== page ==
@LHoffman said in Customizers: which A&A games do you own?:
So what is everyone’s rationale for owning multiple copies, or many multiple copies, of the same game. If it is just for collecting purposes, then I suppose that rationale isn’t necessary. But otherwise is it to get pieces, for game value if/when they go out of print, spares, lending them out to others, hosting game parties or tournaments where multiple copies are needed…?
I have various reasons for owning multiple copies, but they all relate to the fact that the sculpts are the feature of the A&A games that I’ve always liked the most (with the maps coming in second place, and the actual game mechanics only coming in third place). I think I once mentioned this in an older thread, but what makes the sculpt / map combination so interesting to me is that it reminds me of the 1970s-era movie Midway, which features two map tables (a huge one in Nimitz’s headquarters in Hawaii and a smaller one on Yamamoto’s flagship), on which some suitably-shaped blocks representing planes and ships are used by both sides to plot the movements of the opposing forces as the operation progresses, as if they’re playing some kind of intricate game of chance and skill. It’s no surprise that the large Global 1940 map has turned out to be my favourite one, and I once used it and my sculpts to recreate the Midway operation (just as a map exercise, not as a game).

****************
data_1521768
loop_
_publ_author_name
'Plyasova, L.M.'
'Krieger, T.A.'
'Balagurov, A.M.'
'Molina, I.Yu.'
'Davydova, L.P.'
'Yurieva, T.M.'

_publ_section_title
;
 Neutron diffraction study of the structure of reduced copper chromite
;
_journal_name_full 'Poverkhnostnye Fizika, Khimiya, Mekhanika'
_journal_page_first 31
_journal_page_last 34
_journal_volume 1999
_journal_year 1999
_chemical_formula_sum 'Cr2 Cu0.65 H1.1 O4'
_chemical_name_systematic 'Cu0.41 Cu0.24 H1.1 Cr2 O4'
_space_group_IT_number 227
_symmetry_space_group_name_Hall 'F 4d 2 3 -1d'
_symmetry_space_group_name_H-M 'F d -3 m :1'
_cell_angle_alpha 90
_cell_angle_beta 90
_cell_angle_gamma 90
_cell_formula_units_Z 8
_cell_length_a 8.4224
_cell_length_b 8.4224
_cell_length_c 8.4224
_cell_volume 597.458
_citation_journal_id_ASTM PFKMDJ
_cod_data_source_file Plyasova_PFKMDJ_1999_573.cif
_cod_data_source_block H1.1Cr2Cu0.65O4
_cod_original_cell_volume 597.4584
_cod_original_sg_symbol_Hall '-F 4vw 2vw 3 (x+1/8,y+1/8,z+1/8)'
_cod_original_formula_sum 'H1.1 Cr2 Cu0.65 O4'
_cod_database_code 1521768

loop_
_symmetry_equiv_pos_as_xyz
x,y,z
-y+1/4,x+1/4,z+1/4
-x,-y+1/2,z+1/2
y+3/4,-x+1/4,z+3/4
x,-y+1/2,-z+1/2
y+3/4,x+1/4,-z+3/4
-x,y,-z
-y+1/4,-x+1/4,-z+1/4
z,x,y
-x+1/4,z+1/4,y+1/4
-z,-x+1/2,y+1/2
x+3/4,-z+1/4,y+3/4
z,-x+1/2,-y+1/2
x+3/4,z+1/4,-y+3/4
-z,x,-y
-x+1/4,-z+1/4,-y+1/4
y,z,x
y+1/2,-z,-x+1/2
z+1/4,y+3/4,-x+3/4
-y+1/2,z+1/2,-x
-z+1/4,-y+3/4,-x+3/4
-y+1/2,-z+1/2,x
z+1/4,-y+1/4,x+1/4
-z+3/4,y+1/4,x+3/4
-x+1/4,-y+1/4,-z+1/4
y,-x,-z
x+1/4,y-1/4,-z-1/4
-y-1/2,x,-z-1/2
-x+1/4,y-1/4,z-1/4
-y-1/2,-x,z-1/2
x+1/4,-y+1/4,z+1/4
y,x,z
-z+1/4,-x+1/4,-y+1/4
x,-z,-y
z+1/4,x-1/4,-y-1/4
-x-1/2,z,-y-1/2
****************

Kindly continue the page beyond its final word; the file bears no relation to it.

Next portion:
But anyway, I’ve always liked the idea of having a sculpt collection that’s large and diverse (both in terms of unit shapes and sculpt colours), because it offers more opportunity to depict WWII military situations on a map. Those opportunities were limited in the old days, when the number of player nations and unit types was small, but now the numbers and the diversity in my collection are large enough to allow some sculpts to be used in ways which go beyond their original purpose. For example: now that I own the second version of the Panther tank (the one introduced in Bulge, I think) in large enough numbers to fulfil every possible application as the standard German medium tank, I can reallocate the first version of the Panther to the role of a Jagdpanther tank destroyer. Ditto with the old small-scale version of the German 88mm FLAK gun: the new big version is actually used in Global 1940 as an AAA gun (which is what it was originally designed for in real life), so I can reallocate the old small version to serve as an 88mm anti-tank gun (an adaptation that actually was done with the 88mm, when the Germans discovered that this anti-aircraft gun was also a superb tank-killer). I’ve supplied China with the old lime-green British equipment pieces from (if I recall correctly) the Revised edition, to make up for the fact that China in Anniversary and Global only has infantry units; the greens don’t quite match, but they’re close enough. I have a tray (I keep all my sculpts in plastic trays) in which I’ve put all of my cherry-red Japanese pieces from the old Pacific game, and I’ve labeled it “Axis Minors” (to stand for Bulgaria and Hungary and so forth), and I have a similar Allied Minors tray in which I’ve put all the old purple Soviet pieces. I have two trays of “ANZAC grey” units: the ANZAC-patterned ones from the second edition of Pacific 1940, and the British-patterned ones from the first edition (with some AAA units borrowed from the second edition game); I’ve labeled the ANZAC-patterned one “Southern Commonwealth Dominions: Australia, New Zealand, South Africa” and I’ve labeled the British-patterned one “Northern Commonwealth Dominions: Canada, Newfoundland, Eire”. And so forth, just for the fun of it.